THE ABIDING LIFE
Biblical Truth and Behavioral Science
By Gwen Sellers
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A friend of mine passed along a TEDGlobal 2013 talk by health psychologist Kelly McGonigal on stress. Having enjoyed what she had to say, I followed the YouTube links to another of her talks on willpower. The behavioral science and research on both topics was fascinating, but what struck me most was the way the science affirms biblical truth.
A Few Truths of Note
The main thrust of Dr. McGonigal's talk on stress was perception. Research indicates that it is how we view stress — not stress itself — that can be damaging to our health. When we believe stress is harmful, it will be. This calls to mind James 1:2-4: "Count it all joy, my brothers, when you meet trials of various kinds, for you know that the testing of your faith produces steadfastness. And let steadfastness have its full effect, that you may be perfect and complete, lacking in nothing." When we accept life's challenges as opportunities for growth, and recognize the body's stress response as a mechanism God has given us to help us meet those challenges, we can actually engage in the process and allow the trials to do their work. Rather than view stress as the enemy, we come to God in faith and accept that "trials of various kinds" can serve a positive purpose.
At the conclusion of the video, Dr. McGonigal responds to a question with this: "Chasing meaning is better for your health than trying to avoid discomfort." God did not call us to a life of comfort or safety. He called us to a full life. When we chase after Him, we find true meaning. Ecclesiastes comes to mind.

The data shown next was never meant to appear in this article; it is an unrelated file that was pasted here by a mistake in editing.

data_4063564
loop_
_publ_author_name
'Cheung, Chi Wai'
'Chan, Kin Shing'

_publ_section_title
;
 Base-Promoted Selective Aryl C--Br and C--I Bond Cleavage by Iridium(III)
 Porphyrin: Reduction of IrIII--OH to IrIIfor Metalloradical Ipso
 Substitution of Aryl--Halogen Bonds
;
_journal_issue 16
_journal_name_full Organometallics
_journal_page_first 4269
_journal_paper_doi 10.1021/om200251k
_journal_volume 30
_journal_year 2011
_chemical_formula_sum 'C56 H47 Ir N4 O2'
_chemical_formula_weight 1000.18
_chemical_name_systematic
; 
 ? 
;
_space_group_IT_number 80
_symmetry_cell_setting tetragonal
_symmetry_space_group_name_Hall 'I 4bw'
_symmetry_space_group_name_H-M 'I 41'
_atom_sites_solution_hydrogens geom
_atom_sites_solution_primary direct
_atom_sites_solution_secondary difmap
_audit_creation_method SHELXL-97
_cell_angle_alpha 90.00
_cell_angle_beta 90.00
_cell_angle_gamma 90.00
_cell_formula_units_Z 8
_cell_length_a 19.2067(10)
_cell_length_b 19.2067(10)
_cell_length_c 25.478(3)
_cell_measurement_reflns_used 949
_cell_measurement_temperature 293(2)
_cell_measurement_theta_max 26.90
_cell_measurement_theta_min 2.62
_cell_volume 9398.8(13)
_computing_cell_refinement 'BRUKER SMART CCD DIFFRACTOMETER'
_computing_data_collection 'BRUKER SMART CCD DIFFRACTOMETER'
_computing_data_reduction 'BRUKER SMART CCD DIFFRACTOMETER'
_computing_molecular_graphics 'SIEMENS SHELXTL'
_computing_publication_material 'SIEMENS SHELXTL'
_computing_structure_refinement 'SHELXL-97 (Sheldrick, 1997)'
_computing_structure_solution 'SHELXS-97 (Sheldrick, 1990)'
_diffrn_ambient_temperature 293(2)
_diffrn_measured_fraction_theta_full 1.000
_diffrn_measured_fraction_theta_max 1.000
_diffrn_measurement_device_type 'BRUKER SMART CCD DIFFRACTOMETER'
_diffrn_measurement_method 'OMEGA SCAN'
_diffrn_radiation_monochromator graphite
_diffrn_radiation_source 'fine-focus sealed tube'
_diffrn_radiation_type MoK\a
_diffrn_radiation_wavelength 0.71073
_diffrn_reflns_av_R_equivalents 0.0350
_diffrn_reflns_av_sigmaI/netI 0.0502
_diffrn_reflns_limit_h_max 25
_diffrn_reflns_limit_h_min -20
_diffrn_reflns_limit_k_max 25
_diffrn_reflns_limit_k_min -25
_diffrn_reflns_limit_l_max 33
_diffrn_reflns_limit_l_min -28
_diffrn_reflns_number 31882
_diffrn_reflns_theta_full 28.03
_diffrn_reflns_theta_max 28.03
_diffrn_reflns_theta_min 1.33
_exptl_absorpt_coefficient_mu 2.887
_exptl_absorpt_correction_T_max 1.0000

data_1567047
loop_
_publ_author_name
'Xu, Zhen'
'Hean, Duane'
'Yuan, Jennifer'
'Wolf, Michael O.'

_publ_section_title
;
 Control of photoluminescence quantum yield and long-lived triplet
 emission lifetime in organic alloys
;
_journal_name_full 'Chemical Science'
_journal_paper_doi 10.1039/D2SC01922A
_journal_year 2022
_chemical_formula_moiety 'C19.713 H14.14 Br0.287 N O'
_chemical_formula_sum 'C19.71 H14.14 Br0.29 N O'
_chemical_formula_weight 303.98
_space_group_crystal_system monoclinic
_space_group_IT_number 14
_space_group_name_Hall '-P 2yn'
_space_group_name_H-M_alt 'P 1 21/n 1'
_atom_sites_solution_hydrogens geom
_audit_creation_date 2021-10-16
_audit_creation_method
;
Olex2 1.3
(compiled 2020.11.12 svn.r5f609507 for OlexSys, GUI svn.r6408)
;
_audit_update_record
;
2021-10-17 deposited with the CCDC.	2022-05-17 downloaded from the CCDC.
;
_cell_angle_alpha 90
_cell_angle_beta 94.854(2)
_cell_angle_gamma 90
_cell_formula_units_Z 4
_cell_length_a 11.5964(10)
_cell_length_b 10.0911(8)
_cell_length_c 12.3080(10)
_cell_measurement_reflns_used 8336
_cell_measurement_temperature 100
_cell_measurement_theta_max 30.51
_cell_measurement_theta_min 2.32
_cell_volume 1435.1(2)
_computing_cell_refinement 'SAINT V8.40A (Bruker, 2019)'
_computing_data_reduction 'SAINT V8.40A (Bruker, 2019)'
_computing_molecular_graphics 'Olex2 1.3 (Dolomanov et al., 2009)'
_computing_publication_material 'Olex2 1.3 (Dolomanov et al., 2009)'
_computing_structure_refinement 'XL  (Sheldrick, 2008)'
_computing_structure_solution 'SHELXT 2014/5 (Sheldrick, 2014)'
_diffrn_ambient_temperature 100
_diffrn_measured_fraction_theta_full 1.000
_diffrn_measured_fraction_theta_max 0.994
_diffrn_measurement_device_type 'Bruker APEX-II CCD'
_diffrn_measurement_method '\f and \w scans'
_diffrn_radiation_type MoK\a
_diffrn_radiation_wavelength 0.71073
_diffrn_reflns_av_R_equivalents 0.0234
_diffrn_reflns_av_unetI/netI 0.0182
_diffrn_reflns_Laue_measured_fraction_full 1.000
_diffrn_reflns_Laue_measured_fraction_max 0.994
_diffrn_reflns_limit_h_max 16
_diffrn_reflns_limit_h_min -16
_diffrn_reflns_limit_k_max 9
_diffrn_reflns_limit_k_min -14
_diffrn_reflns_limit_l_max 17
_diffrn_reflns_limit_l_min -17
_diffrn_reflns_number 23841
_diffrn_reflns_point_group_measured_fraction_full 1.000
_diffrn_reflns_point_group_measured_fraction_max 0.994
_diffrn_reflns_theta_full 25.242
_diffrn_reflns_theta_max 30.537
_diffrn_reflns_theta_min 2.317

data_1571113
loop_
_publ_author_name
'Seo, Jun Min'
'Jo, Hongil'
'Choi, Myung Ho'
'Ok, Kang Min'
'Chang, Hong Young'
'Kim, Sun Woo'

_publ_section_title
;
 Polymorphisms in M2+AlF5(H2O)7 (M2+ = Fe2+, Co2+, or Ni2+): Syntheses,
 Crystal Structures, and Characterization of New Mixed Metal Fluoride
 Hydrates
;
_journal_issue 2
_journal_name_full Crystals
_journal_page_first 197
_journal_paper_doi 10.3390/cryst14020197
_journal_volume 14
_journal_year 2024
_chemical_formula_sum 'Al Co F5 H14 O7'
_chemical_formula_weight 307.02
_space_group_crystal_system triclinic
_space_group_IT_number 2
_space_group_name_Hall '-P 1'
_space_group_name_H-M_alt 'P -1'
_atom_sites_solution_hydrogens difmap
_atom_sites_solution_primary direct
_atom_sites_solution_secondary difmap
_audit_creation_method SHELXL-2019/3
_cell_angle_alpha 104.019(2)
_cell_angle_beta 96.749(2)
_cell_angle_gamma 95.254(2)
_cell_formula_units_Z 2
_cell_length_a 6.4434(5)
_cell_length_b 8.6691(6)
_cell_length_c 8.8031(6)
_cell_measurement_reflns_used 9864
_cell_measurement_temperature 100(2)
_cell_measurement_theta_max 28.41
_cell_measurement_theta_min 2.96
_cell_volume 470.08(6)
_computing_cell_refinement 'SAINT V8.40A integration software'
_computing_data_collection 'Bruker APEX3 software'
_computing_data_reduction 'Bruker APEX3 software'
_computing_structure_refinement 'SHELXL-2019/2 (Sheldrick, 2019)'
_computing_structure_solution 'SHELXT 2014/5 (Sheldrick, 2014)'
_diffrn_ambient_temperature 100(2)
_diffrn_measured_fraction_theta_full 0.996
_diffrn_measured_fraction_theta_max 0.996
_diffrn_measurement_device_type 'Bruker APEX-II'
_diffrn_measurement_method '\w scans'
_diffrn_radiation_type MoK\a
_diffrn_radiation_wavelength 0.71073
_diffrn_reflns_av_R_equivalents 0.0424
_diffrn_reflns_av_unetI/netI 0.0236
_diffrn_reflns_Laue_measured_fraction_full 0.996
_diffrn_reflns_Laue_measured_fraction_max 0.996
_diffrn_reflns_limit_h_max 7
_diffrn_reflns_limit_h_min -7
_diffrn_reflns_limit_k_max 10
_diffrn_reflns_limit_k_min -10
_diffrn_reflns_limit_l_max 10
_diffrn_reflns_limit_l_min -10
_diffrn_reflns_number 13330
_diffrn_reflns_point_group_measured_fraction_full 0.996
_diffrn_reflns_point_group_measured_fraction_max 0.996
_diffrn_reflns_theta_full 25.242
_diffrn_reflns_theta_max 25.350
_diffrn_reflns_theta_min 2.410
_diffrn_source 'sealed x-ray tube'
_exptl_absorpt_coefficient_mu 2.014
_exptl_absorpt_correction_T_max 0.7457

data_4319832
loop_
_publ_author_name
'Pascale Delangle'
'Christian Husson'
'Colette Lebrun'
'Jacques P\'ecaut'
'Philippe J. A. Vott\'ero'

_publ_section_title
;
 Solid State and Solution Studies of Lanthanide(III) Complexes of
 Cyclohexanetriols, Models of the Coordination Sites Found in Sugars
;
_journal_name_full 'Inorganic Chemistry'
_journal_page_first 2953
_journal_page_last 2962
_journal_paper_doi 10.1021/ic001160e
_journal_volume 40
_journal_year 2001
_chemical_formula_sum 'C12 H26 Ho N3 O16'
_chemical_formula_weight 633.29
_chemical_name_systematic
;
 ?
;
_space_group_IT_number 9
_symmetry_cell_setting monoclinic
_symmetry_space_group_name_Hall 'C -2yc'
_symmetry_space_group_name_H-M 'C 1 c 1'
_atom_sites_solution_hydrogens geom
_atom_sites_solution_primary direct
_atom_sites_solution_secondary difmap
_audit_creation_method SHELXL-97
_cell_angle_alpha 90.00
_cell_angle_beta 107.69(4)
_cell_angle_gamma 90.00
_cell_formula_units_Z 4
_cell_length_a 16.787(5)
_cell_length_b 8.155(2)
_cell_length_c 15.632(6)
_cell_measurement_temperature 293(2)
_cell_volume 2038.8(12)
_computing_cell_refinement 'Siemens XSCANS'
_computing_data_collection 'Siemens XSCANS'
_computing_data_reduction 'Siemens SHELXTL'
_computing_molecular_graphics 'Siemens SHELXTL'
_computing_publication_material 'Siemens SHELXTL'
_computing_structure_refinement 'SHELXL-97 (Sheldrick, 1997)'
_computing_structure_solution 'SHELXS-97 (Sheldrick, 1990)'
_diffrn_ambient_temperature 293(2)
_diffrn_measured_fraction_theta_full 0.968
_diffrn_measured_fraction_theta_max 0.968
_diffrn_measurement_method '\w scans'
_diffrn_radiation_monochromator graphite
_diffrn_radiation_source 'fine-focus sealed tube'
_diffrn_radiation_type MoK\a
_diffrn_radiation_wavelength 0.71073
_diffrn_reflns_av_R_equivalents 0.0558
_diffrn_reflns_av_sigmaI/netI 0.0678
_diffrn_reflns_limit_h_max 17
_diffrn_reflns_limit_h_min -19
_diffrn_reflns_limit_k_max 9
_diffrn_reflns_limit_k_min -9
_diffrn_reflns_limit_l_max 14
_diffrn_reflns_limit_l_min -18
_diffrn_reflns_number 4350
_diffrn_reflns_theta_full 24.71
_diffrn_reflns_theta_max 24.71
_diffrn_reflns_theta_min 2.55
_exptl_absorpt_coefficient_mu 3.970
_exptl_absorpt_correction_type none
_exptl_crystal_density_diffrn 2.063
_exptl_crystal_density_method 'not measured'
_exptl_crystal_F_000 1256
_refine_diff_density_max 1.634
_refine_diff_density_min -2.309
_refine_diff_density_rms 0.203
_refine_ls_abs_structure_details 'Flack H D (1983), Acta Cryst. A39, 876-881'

Speaking on willpower, Dr. McGonigal mentions that "neuroscientists are famous for saying that even though we have one brain, we actually have two minds. And we are completely different people depending on which mind is active or which systems of the brain are more active." She goes on to describe a gap between what people want and what people think they want. They more easily identify with the person who wants to give in rather than the person who wants to do the healthy things. People go about life feeling as if they must resist a core self that always wants immediate gratification or never to do anything difficult. Wow, does this describe the battle between the sin nature and our newness in Christ or what?
Dr. McGonigal provides several practical suggestions for helping our willpower. Physiological support includes better sleep, controlled blood sugar, regular exercise, and meditation. I doubt it will ever cease to amaze me just how intertwined the human being is. Our bodies are a real part of our being, not an unimportant shell.
Forgiveness is important. The people who are most self-critical following a lapse in willpower are more likely to have a similar willpower failure, and to fail worse. She suggests having ready messages of "self-compassion" for willpower failures. The message includes: awareness and acknowledgement of thoughts and emotions (guilt, feeling like a failure, etc.), recognition of common humanity (this struggle is not unique to me), and encouragement over criticism (saying to yourself what you would say to a friend in a similar situation). Romans 7–8 comes to mind here.
Also important is "getting to know" one's future self, or having a concept that there is a real you in the future. This primes people to be more willing to make sacrifices today for long term goals.
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Image Credit: TED Conference; "Untitled"; Creative Commons
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Published on 12-17-14